Fox Business Network's Lou Dobbs Says Candy Crowley 'Took Over' Debate (Q&A)
Lou Dobbs was one of Ted Turner’s first recruits at the founding of CNN, where Dobbs hosted a show about politics for 30 years before leaving in November 2010 after clashing with then-network chief Jon Klein over his on-air commentaries about illegal immigrants and President Barack Obama’s birth certificate.
In March 2011, Dobbs joined the Fox Business Network as host of Lou Dobbs Tonight, a show about economics and politics in the time slot against The Kudlow Report on CNBC. The third quarter marked the first time FBN beat CNBC in that slot in the 25-54 demographic, according to Nielsen Media Research. Ahead of Monday’s third and final presidential debate, Dobbs spoke with The Hollywood Reporter about who won this year's debates, the role of a moderator, and talking politics with Turner.
THR: Who won the most recent presidential debate?
Dobbs: You’d have to give it to Candy Crowley. She masterfully took over the debate and determined the outcome.
THR: I think you’re saying she was biased -- so in whose favor?
Dobbs: I don’t know that it’s bias. I just don’t think that a moderator ever made those choices, and it was groundbreaking, so she created a little history.
THR: You’re awfully vague. What specifically did she do that was groundbreaking?
Dobbs: When a moderator intervenes and becomes a fact-checker and asserts what she later acknowledged was a false statement that corroborated a false statement by the president, it’s historic.
THR: Who are you supporting in the presidential election?
Dobbs: Supporting -- I am not. Choosing -- I am. It’s time for everybody to choose prosperity and a new direction for the country.
THR: And that means you’re voting for who?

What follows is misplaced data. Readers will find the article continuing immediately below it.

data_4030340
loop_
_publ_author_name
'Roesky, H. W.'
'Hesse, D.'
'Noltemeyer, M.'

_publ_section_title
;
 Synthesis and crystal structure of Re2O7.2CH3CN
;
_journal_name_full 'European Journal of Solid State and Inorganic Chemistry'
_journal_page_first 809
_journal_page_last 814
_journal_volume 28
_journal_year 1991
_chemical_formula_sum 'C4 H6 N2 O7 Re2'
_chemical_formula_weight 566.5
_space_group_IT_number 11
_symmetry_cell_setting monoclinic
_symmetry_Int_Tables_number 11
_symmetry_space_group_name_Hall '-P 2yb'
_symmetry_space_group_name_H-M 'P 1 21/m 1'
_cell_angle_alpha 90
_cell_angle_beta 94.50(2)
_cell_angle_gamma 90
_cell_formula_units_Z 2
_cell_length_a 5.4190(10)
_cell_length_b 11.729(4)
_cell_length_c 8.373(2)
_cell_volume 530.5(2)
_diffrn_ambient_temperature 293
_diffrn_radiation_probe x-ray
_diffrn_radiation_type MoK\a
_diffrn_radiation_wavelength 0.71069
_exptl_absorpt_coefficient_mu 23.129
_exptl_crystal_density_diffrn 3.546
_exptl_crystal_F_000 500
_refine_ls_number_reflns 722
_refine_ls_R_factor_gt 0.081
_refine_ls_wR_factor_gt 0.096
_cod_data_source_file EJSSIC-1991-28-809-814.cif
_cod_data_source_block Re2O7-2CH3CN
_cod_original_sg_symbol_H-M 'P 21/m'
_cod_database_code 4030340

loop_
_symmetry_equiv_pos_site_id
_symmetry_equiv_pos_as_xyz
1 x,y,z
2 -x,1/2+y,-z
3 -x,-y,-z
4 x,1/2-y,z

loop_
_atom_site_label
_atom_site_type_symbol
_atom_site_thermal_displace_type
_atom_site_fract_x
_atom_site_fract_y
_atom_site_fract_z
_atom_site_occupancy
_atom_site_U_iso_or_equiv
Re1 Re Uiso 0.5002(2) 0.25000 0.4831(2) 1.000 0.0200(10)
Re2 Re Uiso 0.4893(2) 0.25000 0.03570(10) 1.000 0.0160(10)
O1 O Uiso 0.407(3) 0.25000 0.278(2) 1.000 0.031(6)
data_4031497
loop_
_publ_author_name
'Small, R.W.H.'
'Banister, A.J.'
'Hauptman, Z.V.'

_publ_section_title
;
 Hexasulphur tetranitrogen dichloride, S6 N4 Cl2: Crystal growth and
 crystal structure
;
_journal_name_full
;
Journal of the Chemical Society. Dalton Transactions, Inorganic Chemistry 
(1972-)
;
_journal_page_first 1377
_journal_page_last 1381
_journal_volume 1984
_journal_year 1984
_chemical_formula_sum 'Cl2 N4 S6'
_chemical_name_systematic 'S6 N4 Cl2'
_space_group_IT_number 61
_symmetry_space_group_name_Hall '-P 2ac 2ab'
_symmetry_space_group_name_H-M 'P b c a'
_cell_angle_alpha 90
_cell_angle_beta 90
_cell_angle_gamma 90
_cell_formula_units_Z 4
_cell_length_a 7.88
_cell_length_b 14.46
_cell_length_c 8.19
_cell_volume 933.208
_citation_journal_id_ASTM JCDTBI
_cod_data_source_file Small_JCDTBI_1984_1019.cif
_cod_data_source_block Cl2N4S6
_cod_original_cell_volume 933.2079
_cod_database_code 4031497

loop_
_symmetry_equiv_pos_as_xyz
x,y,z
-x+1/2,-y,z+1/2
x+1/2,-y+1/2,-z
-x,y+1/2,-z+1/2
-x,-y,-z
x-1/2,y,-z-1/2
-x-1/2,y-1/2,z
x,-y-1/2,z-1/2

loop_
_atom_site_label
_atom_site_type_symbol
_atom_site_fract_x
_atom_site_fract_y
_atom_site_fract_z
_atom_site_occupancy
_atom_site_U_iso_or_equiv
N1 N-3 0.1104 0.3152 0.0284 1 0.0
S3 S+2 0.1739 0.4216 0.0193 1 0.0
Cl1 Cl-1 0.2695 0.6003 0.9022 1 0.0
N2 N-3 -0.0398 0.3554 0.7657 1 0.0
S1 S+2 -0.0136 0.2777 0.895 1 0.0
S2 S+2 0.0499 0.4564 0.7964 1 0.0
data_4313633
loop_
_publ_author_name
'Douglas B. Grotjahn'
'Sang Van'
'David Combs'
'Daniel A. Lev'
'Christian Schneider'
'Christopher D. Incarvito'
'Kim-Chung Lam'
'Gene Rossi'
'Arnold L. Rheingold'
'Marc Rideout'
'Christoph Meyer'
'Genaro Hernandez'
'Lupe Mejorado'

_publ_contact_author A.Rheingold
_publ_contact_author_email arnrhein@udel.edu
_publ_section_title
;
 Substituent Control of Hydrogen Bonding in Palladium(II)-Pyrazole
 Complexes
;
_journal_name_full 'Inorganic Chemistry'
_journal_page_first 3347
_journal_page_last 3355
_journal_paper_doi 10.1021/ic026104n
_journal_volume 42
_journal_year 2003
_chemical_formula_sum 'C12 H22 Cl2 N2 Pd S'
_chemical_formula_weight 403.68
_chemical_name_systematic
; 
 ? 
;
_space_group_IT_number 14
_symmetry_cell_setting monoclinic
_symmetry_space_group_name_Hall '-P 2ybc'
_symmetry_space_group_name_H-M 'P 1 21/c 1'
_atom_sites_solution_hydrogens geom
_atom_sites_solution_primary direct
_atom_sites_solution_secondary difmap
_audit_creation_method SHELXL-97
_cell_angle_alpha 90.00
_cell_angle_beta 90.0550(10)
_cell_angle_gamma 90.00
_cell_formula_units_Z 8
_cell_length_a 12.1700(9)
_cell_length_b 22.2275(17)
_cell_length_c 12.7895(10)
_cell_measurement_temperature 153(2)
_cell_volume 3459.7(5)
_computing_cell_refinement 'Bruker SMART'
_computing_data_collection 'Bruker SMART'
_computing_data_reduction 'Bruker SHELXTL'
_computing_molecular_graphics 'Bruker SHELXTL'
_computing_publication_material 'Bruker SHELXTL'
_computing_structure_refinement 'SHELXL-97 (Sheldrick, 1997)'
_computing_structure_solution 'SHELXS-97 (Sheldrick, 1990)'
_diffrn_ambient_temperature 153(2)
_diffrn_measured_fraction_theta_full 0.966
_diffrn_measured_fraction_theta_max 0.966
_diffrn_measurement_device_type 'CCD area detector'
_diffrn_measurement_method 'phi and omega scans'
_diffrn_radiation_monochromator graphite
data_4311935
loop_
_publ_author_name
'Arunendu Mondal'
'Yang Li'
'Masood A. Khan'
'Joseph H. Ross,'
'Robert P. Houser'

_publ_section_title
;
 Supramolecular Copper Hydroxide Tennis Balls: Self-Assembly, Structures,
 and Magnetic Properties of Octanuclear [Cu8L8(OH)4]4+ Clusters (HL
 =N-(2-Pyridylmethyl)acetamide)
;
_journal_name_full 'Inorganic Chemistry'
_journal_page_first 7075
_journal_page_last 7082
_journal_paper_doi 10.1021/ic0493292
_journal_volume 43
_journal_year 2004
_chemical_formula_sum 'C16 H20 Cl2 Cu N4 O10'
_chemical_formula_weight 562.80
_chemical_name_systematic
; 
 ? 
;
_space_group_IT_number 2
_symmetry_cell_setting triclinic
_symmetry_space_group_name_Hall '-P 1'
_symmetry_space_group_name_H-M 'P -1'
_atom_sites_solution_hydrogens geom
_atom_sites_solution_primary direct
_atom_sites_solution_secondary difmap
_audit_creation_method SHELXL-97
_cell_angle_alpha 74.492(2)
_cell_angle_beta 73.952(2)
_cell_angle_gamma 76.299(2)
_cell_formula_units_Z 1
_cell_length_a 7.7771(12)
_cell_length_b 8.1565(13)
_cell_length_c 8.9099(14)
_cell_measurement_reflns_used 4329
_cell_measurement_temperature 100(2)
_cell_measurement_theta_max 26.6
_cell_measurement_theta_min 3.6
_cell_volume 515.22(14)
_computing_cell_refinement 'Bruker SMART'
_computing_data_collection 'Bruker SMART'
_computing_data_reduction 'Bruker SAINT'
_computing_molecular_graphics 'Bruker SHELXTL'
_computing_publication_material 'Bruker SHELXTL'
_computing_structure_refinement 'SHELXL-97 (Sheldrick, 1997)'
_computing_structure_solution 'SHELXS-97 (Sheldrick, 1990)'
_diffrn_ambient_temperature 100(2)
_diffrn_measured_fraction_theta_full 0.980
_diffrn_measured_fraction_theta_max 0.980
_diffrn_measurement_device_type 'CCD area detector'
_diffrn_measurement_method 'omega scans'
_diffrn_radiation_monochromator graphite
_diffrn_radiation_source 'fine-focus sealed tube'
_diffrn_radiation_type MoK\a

Dobbs: I never talk about who I am voting for.
THR: Who won the vice presidential debate, Joe Biden or Paul Ryan?
Dobbs: It was a pretty clear win for the viewing audience. It was very entertaining.
THR: Why don’t you like to use specific names in your answers?
Dobbs: I can tell you who was entertaining and who was over the top, silly as hell, but I’ll leave it to the audience to declare who won.
THR: Okay, who was over the top and silly as hell?
Dobbs: I think it’s pretty clear to everybody -- the guy who was grinning ear to ear irrespective of the subject.
THR: Do you have a suggestion for fixing the economy?
Dobbs: I think I’ve offered it – change direction in leadership. We can’t stand much more of what we’ve got. We have 23 million people unemployed. They’re America’s forgotten people. It’s the damndest thing that this much collateral damage is acceptable to this administration.
THR: Can you tell me one thing the president has done right?
Dobbs: He’s been boffo at fundraising – 220 fundraisers, and he raised something approaching $1 billion.
THR: And one thing he did wrong?
Dobbs: I don’t think we need to deal with just one thing. Look at where we are now compared to where we were when he walked into office. It’s not a happy path.
THR: You were there for the founding of CNN. Did you ever talk politics with Ted Turner?
Dobbs: Quite often. Usually with a great deal of excitement, because he has one political view and I have another. Despite our politics,we’ve agreed to be friends.
THR: Turner recently lamented the amount of fluff on CNN. You have any suggestions for improving CNN?
Dobbs: My council to Ted is that he should watch Fox Business. He’ll be elated to find how much substance there is in our news.
THR: Why did you leave CNN -- twice?
Dobbs: It was in all the papers. It’s not my thing to look backwards. You can read all about that.
THR: Lots of people attacked you for your views on illegal immigration when you were at CNN. What are those views?
Dobbs: I’ve made it clear in my reporting that we need a rational, effective and humane system. I don’t support amnesty, and for that reason amnesty groups attack me. That’s fine, it’s a free country. Their attacks don’t give me too much concern.
THR: You appeared in The Good Wife. Do you enjoy acting?
Dobbs: I loved it. The people I worked with were supportive, and I’m flattered that you would call what I did ‘acting.’
THR: Would you like to do more of that?
Dobbs: I think there are enough professional actors to fill in for me in my absence. I enjoyed it, but I can’t imagine a role that would be interesting beyond playing myself.
THR: What do you expect from the third presidential debate Monday night?
Dobbs: I think these debates -- including the vice presidential debate -- have been terrific. They’ve been entertaining and surprising and, look at the ratings, they’ve been holding up. It’s certainly must-see television.